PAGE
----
But, in 2016, you had Elliott, Prescott, Collins and Brown. Kevon Frazier was the only rookie to play but not reach 500 snaps. That is astounding.
So let's circle back to the very top and find out how many total snaps are being handled by the rookie class:
TOTAL SNAPS BY ROOKIE CLASSES FROM 2012-16
So, you see, in a year when the Cowboys had very few injuries, they also had a ton of rookie snaps played. Not as many as in 2013, but in 2013, the injuries were everywhere.
The takeaway? This draft was amazing. You already knew that, but the idea that Smith and Tapper didn't play at all has you wondering if the 2016 class would have easily cleared 4,000 snaps this season and still helped put together a 13-3-type of year.
Play the rookies a ton and still win all the games? That makes you think 2017-20 could be pretty a special time around here.
On Wednesday, we looked at the impressive numbers for the Cowboys offense. Now, we give Rod Marinelli's department a similar look. What is interesting about the current story of the Cowboys defense is how attached it is to the offense. This, of course, is part of football. The defense and the offense work together (with the special teams - all three phases) and are connected in a symbiotic relationship where the offense is largely thought of as one of the best tools the defense has.
This seems to make plenty of sense when it works. When it doesn't work, we generally arrive back at the starting point, which is, the only way to get better defensively is to improve the defense.
While that sounds obvious, we have literally spent the last year hearing how a running back was the best way to improve the defense. And, to the credit of those who made that dubious claim, it does work to a point. Unfortunately, that point is somewhere between being a playoff team and being a world champion.
You could make the case that the Cowboys defense was only "lit up" four times. And, in those four games - at Washington (432 yards), at Pittsburgh (448 yards), vs. Washington on Thanksgiving (505 yards), and the playoff game against Green Bay (413 yards), the Cowboys were still 3-1.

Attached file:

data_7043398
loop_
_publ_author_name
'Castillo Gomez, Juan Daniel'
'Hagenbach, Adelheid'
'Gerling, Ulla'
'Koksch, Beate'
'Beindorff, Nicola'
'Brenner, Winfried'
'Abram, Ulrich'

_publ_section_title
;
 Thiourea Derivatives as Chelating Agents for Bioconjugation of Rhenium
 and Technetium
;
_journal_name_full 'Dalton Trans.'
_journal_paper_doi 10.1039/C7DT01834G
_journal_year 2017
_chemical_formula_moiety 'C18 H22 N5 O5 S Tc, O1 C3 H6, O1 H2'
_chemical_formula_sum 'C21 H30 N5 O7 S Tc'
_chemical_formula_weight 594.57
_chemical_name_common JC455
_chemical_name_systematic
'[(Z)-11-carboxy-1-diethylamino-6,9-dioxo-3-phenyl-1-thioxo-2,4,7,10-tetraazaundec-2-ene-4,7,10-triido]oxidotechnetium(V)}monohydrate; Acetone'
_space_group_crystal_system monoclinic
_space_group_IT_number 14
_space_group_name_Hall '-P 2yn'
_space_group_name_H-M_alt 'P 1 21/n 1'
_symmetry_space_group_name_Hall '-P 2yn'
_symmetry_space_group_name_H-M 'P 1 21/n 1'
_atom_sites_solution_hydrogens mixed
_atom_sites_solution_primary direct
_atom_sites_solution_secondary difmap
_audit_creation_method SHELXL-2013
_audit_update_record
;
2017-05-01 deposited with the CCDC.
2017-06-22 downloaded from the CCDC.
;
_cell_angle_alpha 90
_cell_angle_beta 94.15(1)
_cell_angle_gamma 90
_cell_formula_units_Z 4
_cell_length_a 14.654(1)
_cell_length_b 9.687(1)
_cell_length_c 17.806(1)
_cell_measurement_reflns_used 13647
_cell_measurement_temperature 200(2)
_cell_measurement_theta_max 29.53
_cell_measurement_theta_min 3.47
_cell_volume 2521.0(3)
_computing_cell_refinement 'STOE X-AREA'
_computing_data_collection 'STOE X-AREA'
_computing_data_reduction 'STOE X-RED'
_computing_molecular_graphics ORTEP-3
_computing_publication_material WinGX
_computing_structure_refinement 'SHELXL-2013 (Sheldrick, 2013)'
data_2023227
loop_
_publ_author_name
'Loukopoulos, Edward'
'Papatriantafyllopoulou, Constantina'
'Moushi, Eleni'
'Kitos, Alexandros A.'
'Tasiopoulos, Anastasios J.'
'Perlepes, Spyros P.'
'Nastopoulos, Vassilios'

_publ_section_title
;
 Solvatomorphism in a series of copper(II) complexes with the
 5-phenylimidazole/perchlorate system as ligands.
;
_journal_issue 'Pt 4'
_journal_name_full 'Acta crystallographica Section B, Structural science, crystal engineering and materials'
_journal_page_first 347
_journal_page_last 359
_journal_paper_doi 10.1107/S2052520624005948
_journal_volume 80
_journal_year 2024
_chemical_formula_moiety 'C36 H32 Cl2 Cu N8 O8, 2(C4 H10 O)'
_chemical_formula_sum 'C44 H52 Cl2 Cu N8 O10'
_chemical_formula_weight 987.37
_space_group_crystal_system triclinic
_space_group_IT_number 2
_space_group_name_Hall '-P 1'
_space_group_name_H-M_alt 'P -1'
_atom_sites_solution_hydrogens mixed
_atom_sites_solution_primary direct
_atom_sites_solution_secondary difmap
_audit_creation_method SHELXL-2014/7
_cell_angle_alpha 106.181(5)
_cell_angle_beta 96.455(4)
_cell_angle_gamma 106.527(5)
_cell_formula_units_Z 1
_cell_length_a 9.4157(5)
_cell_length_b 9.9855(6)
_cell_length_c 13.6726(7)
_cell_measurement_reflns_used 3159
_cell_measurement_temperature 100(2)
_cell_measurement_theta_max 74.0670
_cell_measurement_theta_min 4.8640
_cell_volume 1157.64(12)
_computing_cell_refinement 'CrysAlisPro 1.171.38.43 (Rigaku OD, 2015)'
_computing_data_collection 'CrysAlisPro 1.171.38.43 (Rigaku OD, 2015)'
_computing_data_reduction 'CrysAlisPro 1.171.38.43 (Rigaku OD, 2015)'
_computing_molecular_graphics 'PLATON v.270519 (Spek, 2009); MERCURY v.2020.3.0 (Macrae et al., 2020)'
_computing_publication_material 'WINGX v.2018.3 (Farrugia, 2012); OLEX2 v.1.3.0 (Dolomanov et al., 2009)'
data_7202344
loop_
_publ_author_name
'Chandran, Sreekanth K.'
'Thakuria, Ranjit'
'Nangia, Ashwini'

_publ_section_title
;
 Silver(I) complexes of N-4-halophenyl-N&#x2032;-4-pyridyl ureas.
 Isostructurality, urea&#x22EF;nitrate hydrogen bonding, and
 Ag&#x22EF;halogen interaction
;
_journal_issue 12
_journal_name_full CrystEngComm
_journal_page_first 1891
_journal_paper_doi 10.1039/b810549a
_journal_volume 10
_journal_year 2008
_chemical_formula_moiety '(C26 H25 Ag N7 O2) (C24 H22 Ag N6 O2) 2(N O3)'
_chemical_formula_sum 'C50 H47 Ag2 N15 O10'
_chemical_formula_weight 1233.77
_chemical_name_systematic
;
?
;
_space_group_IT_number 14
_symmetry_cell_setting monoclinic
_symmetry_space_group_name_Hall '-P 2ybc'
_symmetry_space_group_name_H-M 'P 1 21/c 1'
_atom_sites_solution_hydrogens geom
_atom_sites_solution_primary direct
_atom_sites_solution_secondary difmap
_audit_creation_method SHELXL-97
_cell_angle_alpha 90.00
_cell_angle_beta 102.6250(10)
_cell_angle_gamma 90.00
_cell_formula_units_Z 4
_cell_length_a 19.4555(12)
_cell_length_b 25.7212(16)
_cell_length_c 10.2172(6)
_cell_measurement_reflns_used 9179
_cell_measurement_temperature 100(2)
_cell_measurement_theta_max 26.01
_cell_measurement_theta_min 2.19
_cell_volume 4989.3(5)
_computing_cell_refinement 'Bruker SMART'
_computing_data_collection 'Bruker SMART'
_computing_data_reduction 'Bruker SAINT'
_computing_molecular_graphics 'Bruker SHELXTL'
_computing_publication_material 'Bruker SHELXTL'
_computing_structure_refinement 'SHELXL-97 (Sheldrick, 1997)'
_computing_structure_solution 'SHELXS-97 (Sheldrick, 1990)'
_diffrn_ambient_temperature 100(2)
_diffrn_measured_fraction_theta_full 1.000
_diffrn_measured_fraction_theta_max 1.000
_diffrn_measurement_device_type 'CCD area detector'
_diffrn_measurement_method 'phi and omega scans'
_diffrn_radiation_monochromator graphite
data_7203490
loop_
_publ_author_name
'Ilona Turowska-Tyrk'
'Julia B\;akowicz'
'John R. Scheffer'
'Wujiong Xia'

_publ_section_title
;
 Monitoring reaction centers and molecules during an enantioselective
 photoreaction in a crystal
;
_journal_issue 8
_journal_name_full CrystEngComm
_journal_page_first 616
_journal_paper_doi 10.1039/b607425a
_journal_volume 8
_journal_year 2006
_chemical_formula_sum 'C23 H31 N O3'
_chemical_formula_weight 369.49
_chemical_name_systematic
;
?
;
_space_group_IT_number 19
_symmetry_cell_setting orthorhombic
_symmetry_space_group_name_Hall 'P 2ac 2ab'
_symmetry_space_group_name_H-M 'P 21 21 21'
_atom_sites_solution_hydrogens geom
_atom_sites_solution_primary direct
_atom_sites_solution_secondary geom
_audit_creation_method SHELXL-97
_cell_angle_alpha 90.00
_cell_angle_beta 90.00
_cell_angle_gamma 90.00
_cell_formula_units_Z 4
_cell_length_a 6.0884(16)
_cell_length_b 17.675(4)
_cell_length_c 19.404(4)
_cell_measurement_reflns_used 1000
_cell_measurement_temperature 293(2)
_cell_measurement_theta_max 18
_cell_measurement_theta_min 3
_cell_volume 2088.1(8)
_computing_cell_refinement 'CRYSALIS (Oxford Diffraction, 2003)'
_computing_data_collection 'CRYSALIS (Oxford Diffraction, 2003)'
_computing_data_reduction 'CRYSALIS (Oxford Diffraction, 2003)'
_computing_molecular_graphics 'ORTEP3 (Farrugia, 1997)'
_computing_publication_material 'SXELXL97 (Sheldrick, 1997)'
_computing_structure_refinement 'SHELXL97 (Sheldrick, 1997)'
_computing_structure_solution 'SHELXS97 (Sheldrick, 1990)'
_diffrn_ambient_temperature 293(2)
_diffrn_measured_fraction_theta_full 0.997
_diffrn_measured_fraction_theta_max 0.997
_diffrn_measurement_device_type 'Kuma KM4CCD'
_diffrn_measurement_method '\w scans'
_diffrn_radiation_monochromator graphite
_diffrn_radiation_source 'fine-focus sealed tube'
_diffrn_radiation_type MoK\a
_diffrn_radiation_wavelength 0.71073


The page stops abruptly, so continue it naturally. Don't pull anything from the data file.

Unfortunately, the road to Super Bowl 51 required beating Green Bay's offense, Atlanta's offense, and then New England's offense. In other words, three of the top four offenses (Dallas is fifth) in the entire NFL. Also, Aaron Rodgers, Matt Ryan, and Tom Brady - three likely top finalists for the MVP.
So, the if the bar has changed around here in the last 12 months - from "let's win the division and make the playoffs" to "we need a Super Bowl trophy immediately", then the objectives on defense need to change from "let's try to have a league-average defense" to "we need to figure out how to give ourselves a chance to beat the very best offenses in the league in the playoffs".
Easier said than done. But, first, let's evaluate where the defense finished in those big categories from the 2016 regular season:
POINTS PER GAME ALLOWED - 5TH
If you want to feel good about Marinelli's defense, look at these numbers. The 5-year window shows Rob Ryan's 2012, Monte Kiffin's disastrous 2013, and then three years of Marinelli. The ranks, in order, 24th, 26th, 15th, 16th, and now 5th. Again, of all of the stats you have, let's not lose sight of the beauty of scoring defense. There are many reasons that this happens - and plenty of them are offense related, of course, but if you are stopping your opponent and keeping them under 20 points per game, you are in great shape.
The four teams above the Cowboys are New England, New York Giants, Denver, and Seattle. Dallas was second to New England in first-half points allowed and then fell to 10th in the second half of games. Still, this is a very impressive job by Marinelli to build a defense that has never been in the bottom half of the league - even in the injury-marred 2015.
YARDS PER GAME ALLOWED - 14TH
If you are ever wondering why people hate to use raw yardage to evaluate your defense and why it frustrates so many that this is the archaic way to determine who is the "No. 1 defense", it is because raw yardage tells you almost nothing. No context on number of snaps or drives or penalties or starting field position or what part of the game or every other relevant detail in the name of this big pile of numbers.
That said, if we look at it, we see the Cowboys' ranking is not as impressive as the points allowed. Here, they rank 14th in 2016 and a five-year ranking of: 19th, 32nd, 19th, 17th, and 14th. It would seem that you can believe the Cowboys are more of a middle-of-the road defense than the fifth-best defense in the NFL that points suggests.
But, either way, Marinelli has done a great job over three years at consistently keeping the opponent at roughly 350 a game. This, is basically "break-even" in the NFL, which is all you can expect given how little the Cowboys have invested in their defense over the last five years (compared to the offense).
3RD DOWN DEFENSE - 15TH